What is it that translators really do? How many different kinds of translating are there? What do the uses of this mysterious ability tell us about human societies, past and present? How do the facts of translation relate to language use in general--and to what we think a language is?
Those are the kinds of questions I explore in this book. Definitions, theories, and principles can be left aside until we have a better idea of what we are talking about. We shouldn't use them prematurely to decide whether the following version of Clément Marot's poem (one of many by Hofstadter himself) is good, bad, or indifferent. It's the other way around. Until we can explain why the following version counts as a translation, we don't really know what we're saying when we utter the word.
Gentle gem, Diadem, Ciao! Bonjour! Heard that you're In the rough: Glum, sub-snuff. Precious, tone Down your moan, And fling wideYour door; glide From your oy- ster bed, coy Little pearl. See, blue girl, Beet-red ru- by's your hue. For your aches, Carat cakes Are the cure. Eat no few'r Than fourteen, Silv'ry queen--But no more 'n twenty-four, Golden dream. How you'll gleam! Trust old Clem Gentle gem.
Copyright © 2011 by David Bellos

Excerpts

Is That a Fish in Your Ear?
ONE
What Is a Translation?
Douglas Hofstadter took a great liking to this short poem by the sixteenth-century French wit Clément Marot:
Ma mignonne,Je vous donneLe bon jour;Le séjourC'est prison.GuérisonRecouvrez,Puis ouvrezVotre porteEt qu'on sorteVitement,Car ClémentLe vous mande.Va, friandeDe ta bouche,Qui se coucheEn dangerPour mangerConfitures;Si tu duresTrop malade,Couleur fadeTu prendras,Et perdrasL'embonpoint.Dieu te dointSanté bonne,Ma mignonne.
He sent a copy of it to a great number of his friends and acquaintances and asked them to translate it into English, respecting as well as they could the formal properties that he identified in it:
(1) 28 lines (2) of 3 syllables each (3) in rhyming couplets (4) with the last line being the same as the first; (5) midway the poem changes from formal (vous) to informal (tu) and (6) the poet puts his own name directly into the poem.1
Hofstadter, a cognitive scientist at Indiana University, got many dozens of responses over the following months and years. Each one of them was different, yet each one of them was without doubt a translation of Marot's little poem. By this simple device he demonstrated one of the most awkward and wonderful truths about translation. It is this: any utterance of more than trivial length has no one translation; all utterances have innumerably many acceptable translations.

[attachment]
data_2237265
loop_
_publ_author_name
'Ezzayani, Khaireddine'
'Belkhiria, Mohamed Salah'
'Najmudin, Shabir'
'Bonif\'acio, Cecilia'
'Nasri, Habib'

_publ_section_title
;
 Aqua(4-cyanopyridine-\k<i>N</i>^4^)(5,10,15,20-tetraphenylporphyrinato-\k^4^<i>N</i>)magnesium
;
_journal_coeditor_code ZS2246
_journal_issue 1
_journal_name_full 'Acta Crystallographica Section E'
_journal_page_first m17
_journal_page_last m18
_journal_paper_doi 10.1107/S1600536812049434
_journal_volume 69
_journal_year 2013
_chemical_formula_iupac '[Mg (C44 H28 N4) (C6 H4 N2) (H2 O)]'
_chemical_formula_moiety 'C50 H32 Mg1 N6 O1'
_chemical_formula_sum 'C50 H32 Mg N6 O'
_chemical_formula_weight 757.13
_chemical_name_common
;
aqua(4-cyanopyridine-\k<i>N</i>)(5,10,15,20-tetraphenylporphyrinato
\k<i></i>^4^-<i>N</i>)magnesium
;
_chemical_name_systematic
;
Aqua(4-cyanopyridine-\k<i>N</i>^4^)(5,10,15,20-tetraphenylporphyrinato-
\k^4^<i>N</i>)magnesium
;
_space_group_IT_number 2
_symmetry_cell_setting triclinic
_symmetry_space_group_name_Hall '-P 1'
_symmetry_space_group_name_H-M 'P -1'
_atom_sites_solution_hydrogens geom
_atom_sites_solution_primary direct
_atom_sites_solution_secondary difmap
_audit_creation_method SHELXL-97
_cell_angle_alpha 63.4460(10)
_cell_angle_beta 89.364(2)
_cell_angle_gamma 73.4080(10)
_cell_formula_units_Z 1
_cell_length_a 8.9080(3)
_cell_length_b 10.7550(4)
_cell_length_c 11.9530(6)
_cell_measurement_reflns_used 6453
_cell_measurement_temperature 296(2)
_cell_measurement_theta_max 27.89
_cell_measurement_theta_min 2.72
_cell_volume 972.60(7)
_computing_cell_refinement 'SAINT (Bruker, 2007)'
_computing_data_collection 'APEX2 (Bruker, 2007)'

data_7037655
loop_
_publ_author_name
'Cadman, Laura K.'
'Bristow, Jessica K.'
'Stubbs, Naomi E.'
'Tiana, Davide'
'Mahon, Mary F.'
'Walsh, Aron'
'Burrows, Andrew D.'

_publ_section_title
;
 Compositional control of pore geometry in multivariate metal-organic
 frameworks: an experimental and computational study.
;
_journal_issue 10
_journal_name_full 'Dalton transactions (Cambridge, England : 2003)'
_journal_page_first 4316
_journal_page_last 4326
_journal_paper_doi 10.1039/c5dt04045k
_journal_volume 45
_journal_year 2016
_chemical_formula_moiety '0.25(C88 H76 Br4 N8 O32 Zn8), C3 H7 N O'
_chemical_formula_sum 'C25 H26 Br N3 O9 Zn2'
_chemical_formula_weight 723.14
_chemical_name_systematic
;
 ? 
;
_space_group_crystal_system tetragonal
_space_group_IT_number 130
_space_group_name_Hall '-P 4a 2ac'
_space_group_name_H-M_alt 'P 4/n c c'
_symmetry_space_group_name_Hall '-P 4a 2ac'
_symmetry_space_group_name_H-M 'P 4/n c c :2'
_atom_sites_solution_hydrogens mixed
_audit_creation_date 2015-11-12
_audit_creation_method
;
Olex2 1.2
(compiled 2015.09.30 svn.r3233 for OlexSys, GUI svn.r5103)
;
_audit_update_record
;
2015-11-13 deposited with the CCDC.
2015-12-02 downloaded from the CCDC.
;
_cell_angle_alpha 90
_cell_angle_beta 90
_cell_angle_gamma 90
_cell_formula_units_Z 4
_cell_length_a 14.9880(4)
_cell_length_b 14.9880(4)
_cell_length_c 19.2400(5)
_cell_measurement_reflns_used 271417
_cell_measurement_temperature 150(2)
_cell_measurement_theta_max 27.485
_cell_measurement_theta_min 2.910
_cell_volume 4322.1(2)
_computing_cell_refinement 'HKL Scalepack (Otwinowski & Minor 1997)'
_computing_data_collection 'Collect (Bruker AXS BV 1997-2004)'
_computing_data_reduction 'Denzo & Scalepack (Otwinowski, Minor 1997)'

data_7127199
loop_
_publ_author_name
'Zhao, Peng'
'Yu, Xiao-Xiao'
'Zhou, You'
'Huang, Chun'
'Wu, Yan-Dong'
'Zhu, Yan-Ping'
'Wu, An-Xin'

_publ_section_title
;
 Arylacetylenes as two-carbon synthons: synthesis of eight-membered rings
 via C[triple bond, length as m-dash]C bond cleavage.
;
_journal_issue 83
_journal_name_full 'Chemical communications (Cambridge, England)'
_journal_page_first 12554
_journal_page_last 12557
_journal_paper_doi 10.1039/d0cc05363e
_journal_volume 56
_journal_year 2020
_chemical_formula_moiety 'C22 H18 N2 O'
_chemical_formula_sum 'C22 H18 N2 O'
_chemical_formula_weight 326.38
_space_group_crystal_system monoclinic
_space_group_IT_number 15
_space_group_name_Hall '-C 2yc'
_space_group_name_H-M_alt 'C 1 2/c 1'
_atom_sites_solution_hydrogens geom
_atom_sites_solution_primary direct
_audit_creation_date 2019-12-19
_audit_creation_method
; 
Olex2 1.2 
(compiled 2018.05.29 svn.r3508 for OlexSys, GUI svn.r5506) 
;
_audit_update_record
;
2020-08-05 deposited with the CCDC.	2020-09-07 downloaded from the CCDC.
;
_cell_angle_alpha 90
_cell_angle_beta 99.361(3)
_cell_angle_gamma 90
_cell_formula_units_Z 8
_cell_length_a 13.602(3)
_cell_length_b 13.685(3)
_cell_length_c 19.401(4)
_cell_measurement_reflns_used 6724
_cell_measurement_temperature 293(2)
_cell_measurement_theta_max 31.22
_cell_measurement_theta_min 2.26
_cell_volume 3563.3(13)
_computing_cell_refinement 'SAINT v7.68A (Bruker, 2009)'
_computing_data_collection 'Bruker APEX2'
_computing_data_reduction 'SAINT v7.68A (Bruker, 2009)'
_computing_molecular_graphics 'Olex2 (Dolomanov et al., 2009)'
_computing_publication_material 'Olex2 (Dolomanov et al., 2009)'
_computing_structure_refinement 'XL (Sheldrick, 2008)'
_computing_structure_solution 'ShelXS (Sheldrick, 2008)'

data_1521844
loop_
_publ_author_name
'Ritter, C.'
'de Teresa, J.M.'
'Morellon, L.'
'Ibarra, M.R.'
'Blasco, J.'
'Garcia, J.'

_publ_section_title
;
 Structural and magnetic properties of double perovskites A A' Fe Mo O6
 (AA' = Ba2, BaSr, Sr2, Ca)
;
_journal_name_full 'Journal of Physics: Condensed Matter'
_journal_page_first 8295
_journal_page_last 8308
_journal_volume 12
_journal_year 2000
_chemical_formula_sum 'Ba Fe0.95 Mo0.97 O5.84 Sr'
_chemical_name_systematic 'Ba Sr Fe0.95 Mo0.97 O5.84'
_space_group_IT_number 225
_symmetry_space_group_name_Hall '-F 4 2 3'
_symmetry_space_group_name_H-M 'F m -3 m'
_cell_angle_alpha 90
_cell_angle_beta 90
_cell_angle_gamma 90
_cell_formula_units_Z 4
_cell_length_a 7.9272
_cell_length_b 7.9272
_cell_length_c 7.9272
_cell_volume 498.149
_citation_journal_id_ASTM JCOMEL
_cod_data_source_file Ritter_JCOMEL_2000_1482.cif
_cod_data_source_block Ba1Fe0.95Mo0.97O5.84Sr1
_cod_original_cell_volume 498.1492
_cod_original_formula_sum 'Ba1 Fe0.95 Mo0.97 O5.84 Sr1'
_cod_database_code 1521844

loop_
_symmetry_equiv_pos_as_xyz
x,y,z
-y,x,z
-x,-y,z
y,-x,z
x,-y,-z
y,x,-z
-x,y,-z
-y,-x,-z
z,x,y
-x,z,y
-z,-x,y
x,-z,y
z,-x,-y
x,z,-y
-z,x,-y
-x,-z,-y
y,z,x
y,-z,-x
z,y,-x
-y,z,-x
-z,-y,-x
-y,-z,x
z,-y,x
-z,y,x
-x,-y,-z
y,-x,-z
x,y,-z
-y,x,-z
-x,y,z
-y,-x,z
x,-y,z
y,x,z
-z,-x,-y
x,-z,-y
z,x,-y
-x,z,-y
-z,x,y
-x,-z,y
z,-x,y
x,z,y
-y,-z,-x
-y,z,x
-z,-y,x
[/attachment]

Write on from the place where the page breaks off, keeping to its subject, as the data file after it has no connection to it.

You get the same result with ordinary prose as you do with a poem. Give a hundred competent translators a page to translate, and the chances of any two versions being identical are close to zero. This fact about interlingual communication has persuaded many people that translation is not an interesting topic--because it is always approximate, it is just a second-rate kind of thing. That's why "translation" isn't the name of a long-established academic discipline, even though its practitioners have often been academics in some other field. How can you have theories and principles about a process that comes up with no determinate results?
Like Hofstadter, I take the opposite view. The variability of translations is incontrovertible evidence of the limitless flexibility of human minds. There can hardly be a more interesting subject than that.
What is it that translators really do? How many different kinds of translating are there? What do the uses of this mysterious ability tell us about human societies, past and present? How do the facts of translation relate to language use in general--and to what we think a language is?
Those are the kinds of questions I explore in this book. Definitions, theories, and principles can be left aside until we have a better idea of what we are talking about. We shouldn't use them prematurely to decide whether the following version of Clément Marot's poem (one of many by Hofstadter himself) is good, bad, or indifferent. It's the other way around. Until we can explain why the following version counts as a translation, we don't really know what we're saying when we utter the word.
Gentle gem, Diadem, Ciao! Bonjour! Heard that you're In the rough: Glum, sub-snuff. Precious, tone Down your moan, And fling wideYour door; glide From your oy- ster bed, coy Little pearl. See, blue girl, Beet-red ru- by's your hue. For your aches, Carat cakes Are the cure. Eat no few'r Than fourteen, Silv'ry queen--But no more 'n twenty-four, Golden dream. How you'll gleam! Trust old Clem Gentle gem.
Copyright © 2011 by David Bellos